This much on the general sources of beauty and ugliness will be sufficient for passing judgement on any genre of poems. Nevertheless, this should be adapted to the particular nature, laws, and principles of the epigram, and so it will not be out of point to add a few remarks on the epigram itself.

The origin of the name epigram. Its definition, form, and laws.

"Epigram", as Scaliger observes, is the same thing as "inscription"; but since there are inscriptions of a good many things the former word has been applied to short poems inasmuch as epigrams of that sort used to be inscribed on monuments and statues;[34] and from this the word has been extended generally to short poems. The epigram is defined, then, as a short poem directly pointing out some thing, person, or deed.[35]

There are those who locate its formal principle in the serious or witty idea that forms the conclusion, and so insist on this that they deny anything is an epigram that lacks such a conclusion.[36] But this is an error. There are some epigrams, and highly cultivated ones, that have an equable elevation throughout and nothing of especial note in the conclusion, as in this of a contemporary writer:

That on insurgent serpents breathing peace, On unplumed eagles trembling, on tame pards, And lions whose low necks accept the yoke, Louis looks out, sublime on a bronze horse, Nor fingers shaped this nor the craftsman's forge But worth and God's fortune accomplished it. The armed venger of faith, trustee of peace, Ordained, for all to reverence, this, and bade Rise in the royal place the reverend bronze, That, the long perils past of civil strife, And enemies subdued by prosperous arms, Louis should ever triumph in the master city.[37]

Again, in some epigrams there is a straightforward neatness and a gentle and dry humor that pleases, as may be seen in some of Catullus' epigrams which we have put in this anthology.

Some go to the contrary extreme and not only do not require such conclusions but even scorn them. These are for the most part the outrageous lovers of Catullus who, as long as they finish off some limp little dirge in hendecasyllabics, feel that they are marvellously charming and polished, although there is nothing more empty than such verses or nothing easier to do if a man has acquired a little practice in Latin.

How little effort, for instance, shall we imagine the conclusion of this epigram cost Borbonius, fashioned as it is according to the model of Catullus?

Wherefore come, O Roman muses, Full of honey and of graces, Learned verses of good Pino; I embrace you, just Camenae, All day long I read you gladly In this mortifying season, Time of tears and time of penance, Harsh and troublesome, by Jupiter![38]

You can see where the perverse imitation of Catullus has conducted a Christian, in other respects devout, so that in discussing a Christian fast day he had no fear of using the profane name of Jove. But, leaving this aside, what is more inept than the verse Harsh and troublesome, by Jupiter!, however Catullan. Nevertheless, Borbonius thought his epigram concluded elegantly in that line because he found in Catullus a similar one.[39] But, leaving aside such spiritless imitators, one can truly affirm of those ideas that conclude epigrams that there is a good deal of elegance in them when they are themselves distinguished and nicely cohere with the preceding chain of thought. For, since nothing so sticks in the reader's mind as the conclusion, what is better than to put there what especially you want to fix in his soul. Consequently, those epigrams are rightly censured as faulty that go in the order of anti-climax or in which the conclusion is sort of added on or appended to the rest and does not neatly develop out of the preceding verses. This fault is discernible in the following epigram, though in other respects it is distinguished:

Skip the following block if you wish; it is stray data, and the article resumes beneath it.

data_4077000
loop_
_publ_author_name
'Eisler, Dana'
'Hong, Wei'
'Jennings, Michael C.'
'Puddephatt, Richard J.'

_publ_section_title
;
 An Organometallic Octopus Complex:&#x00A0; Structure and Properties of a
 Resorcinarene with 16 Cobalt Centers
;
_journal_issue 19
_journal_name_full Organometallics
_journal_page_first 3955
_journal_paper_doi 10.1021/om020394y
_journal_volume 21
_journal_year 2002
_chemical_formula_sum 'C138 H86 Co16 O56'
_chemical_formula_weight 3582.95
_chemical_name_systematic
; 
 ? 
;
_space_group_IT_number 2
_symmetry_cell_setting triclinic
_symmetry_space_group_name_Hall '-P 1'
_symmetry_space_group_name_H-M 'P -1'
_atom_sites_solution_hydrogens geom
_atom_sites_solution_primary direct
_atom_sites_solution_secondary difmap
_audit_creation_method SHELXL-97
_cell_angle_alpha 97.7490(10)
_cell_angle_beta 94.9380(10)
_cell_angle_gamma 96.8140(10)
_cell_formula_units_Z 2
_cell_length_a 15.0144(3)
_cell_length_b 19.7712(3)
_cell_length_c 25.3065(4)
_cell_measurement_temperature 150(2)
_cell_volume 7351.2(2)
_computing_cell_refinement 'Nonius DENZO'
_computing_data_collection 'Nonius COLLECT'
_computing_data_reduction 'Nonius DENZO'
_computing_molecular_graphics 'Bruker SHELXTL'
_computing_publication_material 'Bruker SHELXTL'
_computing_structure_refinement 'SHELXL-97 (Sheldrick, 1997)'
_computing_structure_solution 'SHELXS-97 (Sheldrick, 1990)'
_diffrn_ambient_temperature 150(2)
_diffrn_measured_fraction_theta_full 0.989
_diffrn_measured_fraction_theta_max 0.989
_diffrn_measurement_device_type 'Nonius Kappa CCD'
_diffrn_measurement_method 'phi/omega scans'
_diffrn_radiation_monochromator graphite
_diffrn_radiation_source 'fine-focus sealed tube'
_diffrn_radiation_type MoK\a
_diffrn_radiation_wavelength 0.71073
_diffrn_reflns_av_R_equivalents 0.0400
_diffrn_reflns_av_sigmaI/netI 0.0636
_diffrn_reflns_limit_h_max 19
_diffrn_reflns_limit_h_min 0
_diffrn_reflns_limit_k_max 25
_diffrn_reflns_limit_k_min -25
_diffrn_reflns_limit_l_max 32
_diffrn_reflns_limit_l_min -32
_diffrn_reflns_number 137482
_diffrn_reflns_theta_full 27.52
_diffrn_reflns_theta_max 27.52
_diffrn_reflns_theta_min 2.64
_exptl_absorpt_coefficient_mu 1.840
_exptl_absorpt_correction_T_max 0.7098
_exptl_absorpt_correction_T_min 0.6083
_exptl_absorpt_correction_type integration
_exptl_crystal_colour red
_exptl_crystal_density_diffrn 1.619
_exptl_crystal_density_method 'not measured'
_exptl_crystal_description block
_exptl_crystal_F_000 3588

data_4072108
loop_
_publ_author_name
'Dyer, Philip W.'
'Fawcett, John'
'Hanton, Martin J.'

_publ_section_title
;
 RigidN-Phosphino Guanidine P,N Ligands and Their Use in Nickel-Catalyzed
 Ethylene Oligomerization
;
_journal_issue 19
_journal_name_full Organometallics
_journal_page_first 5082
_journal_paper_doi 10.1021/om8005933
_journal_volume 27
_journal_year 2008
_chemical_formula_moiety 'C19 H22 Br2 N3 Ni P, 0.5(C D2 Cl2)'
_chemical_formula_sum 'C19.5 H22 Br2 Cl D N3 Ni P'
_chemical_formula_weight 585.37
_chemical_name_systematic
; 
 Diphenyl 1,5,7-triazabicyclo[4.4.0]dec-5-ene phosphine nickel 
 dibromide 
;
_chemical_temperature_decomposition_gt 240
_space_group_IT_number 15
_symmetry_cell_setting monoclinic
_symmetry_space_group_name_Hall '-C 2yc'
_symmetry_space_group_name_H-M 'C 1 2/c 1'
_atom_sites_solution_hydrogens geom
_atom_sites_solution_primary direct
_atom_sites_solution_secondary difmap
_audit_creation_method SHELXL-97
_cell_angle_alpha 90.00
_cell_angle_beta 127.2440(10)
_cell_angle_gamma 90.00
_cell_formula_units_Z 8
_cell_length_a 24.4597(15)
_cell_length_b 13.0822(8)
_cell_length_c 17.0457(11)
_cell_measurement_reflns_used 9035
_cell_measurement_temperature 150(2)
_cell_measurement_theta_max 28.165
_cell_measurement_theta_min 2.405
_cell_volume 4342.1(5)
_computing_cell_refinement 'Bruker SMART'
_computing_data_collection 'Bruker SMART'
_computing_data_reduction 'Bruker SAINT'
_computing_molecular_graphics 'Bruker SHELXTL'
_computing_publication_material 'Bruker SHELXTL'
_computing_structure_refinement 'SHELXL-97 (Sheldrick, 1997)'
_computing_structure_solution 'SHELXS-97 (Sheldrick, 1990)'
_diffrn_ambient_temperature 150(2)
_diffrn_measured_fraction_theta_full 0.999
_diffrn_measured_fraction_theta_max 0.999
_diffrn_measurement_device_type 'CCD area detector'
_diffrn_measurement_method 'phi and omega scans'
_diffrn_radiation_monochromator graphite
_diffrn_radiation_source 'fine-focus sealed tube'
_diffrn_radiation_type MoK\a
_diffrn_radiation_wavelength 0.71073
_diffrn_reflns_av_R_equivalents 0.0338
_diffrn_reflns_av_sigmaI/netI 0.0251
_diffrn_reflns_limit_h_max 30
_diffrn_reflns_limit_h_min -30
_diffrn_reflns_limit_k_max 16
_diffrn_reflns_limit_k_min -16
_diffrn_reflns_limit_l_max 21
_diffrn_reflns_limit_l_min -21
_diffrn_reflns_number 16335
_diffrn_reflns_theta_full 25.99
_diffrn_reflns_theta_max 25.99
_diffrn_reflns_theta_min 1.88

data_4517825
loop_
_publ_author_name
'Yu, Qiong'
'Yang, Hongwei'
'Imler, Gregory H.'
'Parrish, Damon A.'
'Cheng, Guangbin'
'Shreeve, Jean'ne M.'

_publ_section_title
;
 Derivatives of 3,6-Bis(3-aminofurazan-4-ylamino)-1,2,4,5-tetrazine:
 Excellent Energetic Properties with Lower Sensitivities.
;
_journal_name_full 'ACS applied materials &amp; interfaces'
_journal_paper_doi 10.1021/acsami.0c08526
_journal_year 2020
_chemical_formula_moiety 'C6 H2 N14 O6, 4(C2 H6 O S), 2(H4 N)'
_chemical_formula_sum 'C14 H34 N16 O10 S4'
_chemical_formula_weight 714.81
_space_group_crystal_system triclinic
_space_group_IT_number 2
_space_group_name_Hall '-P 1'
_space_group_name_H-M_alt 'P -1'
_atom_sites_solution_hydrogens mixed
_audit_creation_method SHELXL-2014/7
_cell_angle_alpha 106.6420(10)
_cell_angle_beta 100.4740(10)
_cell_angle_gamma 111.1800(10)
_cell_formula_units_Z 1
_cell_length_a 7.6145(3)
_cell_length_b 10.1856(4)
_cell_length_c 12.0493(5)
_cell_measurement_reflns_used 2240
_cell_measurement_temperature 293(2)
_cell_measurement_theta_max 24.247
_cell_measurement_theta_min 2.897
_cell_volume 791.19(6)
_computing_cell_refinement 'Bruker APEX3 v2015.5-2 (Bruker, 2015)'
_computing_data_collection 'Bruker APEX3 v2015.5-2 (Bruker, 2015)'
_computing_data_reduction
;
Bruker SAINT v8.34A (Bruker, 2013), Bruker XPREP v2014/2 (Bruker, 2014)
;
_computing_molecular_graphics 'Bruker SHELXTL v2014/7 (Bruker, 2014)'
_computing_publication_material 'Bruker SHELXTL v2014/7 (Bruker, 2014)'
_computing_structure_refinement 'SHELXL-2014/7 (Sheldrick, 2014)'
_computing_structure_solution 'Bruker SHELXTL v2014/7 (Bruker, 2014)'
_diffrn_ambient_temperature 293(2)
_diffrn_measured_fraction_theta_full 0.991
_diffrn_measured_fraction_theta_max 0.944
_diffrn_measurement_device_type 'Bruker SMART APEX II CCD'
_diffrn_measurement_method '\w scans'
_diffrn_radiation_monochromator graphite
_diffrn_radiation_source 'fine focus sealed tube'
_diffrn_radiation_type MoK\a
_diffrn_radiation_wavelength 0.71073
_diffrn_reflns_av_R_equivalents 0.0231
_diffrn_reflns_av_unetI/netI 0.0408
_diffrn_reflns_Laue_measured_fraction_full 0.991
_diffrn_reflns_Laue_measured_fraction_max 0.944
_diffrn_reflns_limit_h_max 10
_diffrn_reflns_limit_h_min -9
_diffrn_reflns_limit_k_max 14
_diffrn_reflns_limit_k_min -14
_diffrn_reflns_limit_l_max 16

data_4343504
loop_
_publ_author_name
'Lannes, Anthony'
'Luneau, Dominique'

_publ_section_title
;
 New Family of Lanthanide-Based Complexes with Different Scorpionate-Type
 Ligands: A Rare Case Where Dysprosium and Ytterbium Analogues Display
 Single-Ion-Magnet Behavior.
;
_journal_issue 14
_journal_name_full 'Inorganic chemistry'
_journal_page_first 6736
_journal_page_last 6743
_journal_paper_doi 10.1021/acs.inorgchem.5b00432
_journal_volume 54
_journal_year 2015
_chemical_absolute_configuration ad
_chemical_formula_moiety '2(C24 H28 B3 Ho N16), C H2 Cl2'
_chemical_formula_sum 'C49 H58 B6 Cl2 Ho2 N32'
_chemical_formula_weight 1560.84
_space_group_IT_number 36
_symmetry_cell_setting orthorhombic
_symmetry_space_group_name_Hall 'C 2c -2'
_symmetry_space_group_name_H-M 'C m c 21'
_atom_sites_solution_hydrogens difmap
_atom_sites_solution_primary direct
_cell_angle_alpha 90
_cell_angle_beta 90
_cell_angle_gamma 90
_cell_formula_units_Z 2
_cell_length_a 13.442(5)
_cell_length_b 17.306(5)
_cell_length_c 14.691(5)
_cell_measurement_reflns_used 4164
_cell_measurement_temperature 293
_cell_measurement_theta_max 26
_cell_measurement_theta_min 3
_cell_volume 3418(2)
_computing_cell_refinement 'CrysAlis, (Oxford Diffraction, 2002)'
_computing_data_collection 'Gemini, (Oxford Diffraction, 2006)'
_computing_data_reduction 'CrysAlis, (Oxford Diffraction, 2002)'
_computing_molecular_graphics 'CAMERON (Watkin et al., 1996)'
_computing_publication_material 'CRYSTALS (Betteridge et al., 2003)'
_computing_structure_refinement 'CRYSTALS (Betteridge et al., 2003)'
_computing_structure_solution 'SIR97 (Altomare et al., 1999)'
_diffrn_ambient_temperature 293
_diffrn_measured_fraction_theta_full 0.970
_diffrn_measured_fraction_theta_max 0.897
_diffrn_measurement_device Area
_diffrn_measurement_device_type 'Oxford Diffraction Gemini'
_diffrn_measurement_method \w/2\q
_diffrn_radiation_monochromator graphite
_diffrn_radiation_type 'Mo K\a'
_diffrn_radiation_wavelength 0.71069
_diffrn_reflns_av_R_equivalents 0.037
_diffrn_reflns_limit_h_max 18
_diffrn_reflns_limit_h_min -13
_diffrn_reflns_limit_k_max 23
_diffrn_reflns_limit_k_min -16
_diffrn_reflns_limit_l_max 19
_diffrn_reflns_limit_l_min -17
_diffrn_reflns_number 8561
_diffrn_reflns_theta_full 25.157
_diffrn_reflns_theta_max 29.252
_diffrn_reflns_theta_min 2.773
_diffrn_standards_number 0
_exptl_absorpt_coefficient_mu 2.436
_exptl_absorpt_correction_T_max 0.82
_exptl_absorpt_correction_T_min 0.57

You that a stranger in mid-Rome seek Rome And can find nothing in mid-Rome of Rome, Behold this mass of walls, these abrupt rocks, Where the vast theatre lies overwhelmed. Here, here is Rome! Look how the very corpse Of greatness still imperiously breathes threats! The world she conquered, strove herself to conquer, Conquered that nothing be unconquered by her. Now conqueror Rome's interred in conquered Rome, And the same Rome conquered and conqueror. Still Tiber stays, witness of Roman fame, Still Tiber flows on swift waves to the sea. Learn hence what Fortune can: the unmoved falls, And the ever-moving will remain forever.[40]

The last four verses are completely unnecessary and contain a frigid point by which the lustre of the preceding is dimmed.

The material of epigrams; thence the division into different kinds. The first kind and the second.

The material of epigrams comprises any subject and anything that can be said on it—in fact, there are as many kinds of epigrams as there are kinds of things that can be said. We will notice here particularly those kinds from which the special powers of each can be understood.

There is, then, a kind of epigram that is elevated, weighty, sublime, pursuing a noble subject in noble lines and concluding with a noble sentiment. Such is Martial's on Scaevola:

That hand that sought a king and found a slave Was thrust to burn up in the sacred fire: So cruel a portent the good enemy Appalled, who bade him carried from the fire. The hand the regicide endured to burn, The king could not endure to see it done. Greater the glory of the hand deceived! Had it not erred it had accomplished less.[41]

Of the same sort are Grotius' epigrams on Ostend and on the sailing carriages, and Barclay's on Margaret of Valois.[42]